Lindsay Brown


Sharon Bowling

Production Manager Richard Price


Eric Bowman • Mars Cavers • Keala Ching • WavenDean Fernandes Fern Gavelek • Ed Gibson

Ke Ola is printed on recycled paper with soy-based inks. Ke Ola is a member of Hawai‘i Alliance for a Local Economy (HALE), supporting the “Think Local, Buy Local” initiative. Submit online at (go to Contact menu) Community Kōkua volunteer opportunities Editorial inquiries or story ideas Request advertising rates Worldwide Delivery 808.329.1711 x4, order online at, Subscribe@KeOlaMagazine, or mail name, address, and payment of $30 US/$48 to Canada for one year to: PO Box 492400, Kea‘au, HI 96749. Contact us for international rates. Subscriptions and back-issues available online © 2015, Ke Ola Publishing, Inc. All rights reserved


Mahalo to Ke Ola’s 2014 Contributors Barbara Garcia publisher/owner advertising operations social media

Renée Robinson editor photographer writer

Lindsay Brown copy editor writer

Sharon Bowling distribution proofreader social media subscriptions

Mike Portillo story graphics

Richard Price prepress production

Eric Bowman bookkeeper

Dianne Curtis advertising production manager

Ed Gibson West Hawai‘i advertising distribution

Kathleen Akaka West Hawai‘i advertising distribution

Mars Cavers South Hawai‘i advertising distribution

Mary Strong ad designer

Stephanie Schreiber ad designer

Waven Dean Fernandes ambassador

Alan D. McNarie writer

Aja Hannah writer

Anais Gude writer

Barbara Fahs writer

Catherine Tarleton writer | January/February 2015

David Bruce Leonard writer


Denise Laitinen writer

Fannie Narte writer

Fern Gavelek social media writer

Gayle Greco writer

John (Jack) Boyle writer

Kate Winter writer

Keith Nealy writer

Kumu Keala Ching writer

Ku‘ulei Keakealani writer

Le‘a Gleason writer

Leilehua Yuen writer

Margaret Kearns writer

Paula Thomas writer

Peter McCormick writer

Peter T Young writer

Rosa Say writer

Russell Paio writer

Sonia Martinez writer

Stig Lindholm writer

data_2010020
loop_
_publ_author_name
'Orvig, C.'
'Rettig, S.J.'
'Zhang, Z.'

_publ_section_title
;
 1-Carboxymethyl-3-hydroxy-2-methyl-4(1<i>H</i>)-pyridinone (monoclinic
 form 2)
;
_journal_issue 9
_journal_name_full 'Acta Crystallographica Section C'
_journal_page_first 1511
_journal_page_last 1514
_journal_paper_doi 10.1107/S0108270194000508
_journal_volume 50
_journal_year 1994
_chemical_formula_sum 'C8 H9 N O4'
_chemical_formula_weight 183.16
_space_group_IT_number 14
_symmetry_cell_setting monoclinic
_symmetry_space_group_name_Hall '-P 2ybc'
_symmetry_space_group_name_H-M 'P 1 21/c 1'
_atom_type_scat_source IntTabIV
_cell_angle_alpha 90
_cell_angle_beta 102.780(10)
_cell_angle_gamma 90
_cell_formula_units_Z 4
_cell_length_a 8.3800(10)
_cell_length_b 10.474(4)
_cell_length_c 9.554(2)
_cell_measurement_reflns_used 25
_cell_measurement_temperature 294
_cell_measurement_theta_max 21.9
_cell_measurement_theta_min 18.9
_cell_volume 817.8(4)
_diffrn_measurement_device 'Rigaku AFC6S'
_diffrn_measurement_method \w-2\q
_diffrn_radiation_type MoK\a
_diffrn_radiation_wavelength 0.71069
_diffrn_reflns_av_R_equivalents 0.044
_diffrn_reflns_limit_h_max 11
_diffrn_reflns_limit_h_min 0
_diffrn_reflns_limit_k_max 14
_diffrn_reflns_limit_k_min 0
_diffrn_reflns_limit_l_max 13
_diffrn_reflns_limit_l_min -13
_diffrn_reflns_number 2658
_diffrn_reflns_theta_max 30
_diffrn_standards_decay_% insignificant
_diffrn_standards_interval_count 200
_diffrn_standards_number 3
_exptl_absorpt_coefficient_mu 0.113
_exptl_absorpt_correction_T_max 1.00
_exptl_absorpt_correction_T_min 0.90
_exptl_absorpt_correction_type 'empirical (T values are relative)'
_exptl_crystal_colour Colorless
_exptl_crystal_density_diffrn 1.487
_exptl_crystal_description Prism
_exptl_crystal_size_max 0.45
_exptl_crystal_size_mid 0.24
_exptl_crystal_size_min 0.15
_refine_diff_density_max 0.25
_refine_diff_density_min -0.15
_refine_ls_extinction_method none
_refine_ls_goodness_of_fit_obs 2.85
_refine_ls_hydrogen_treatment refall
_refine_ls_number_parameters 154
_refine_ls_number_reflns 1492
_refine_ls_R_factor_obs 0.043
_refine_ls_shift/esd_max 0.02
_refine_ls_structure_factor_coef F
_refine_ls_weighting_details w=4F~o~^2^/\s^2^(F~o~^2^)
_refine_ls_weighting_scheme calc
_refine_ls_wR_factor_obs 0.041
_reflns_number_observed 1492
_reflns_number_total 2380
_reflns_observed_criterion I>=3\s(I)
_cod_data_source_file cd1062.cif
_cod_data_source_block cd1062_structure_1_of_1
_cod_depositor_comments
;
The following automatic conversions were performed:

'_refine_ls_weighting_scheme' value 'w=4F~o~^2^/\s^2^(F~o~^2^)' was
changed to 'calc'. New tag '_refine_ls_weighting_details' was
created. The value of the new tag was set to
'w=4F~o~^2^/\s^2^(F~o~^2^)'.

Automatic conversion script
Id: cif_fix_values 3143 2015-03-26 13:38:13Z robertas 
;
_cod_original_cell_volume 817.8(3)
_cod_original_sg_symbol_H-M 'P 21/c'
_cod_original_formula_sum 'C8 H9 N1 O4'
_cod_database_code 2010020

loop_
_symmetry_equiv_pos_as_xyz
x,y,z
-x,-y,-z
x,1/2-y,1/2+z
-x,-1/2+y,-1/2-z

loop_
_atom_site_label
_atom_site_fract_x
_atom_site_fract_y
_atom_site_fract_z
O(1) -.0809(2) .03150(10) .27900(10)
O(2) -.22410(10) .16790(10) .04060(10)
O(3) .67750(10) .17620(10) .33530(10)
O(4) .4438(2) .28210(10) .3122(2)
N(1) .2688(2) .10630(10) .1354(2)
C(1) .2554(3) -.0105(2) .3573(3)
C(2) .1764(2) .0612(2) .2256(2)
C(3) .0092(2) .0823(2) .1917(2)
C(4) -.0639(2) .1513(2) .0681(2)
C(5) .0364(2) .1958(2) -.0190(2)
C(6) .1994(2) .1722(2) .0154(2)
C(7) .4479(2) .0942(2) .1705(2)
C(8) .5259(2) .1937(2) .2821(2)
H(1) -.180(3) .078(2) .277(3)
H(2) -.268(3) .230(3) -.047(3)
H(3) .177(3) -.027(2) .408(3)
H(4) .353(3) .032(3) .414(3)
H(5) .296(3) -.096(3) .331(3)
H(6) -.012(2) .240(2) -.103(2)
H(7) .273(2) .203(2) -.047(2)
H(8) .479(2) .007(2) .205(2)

Aloha from the Publisher As we prepare to send this January/February 2015 issue to the printer on 12/13/14, our neighbors in Pāhoa are once again threatened by the lava after a reprieve for the past month. The direction has shifted away from the older, more residential areas, as it finds its path to the sea. This time it looks like it’s heading towards the newer commercial areas, where Hwy 130 and Pāhoa Village Road intersect. We can only hope and pray it will follow the open area between the residential subdivisions of Hawaiian Paradise Park and Hawaiian Shores/Beaches with little property loss. No one can second-guess its path or timing—all anyone can do is be prepared. Thankfully this relatively short reprieve has given Lower Puna folks more time to decide what they’ll do. Some have already moved away. Others have chosen to stay, trusting that they are either selfsustaining enough, or that it won’t be too difficult to find their way to whatever they need. Speaking of moving towards self-sustainability, this issue features both stories and advertisements about sustainability of the land, ocean, and culture. Learn how to build with bamboo at county sponsored workshops or take an agricultural tour in North Kohala. Read about sustainable investments from a pioneer in the field, take a cultural tour in Keauhou, and catch-up with the crew of the Hōkūle‘a in our ongoing series about the Worldwide Voyage, which we’re committed to featuring in each issue until the two wa‘a (canoe) return home. Then read the kupuna wisdom of Aunty Stella Akana, who created the king size quilt pictured on this cover, as well as beloved “Mama” Lily Kong of Keauhou. These are just a few of the rich stories in this issue. I’ve been saying this about each issue for the past six years—this one has outperformed all the rest!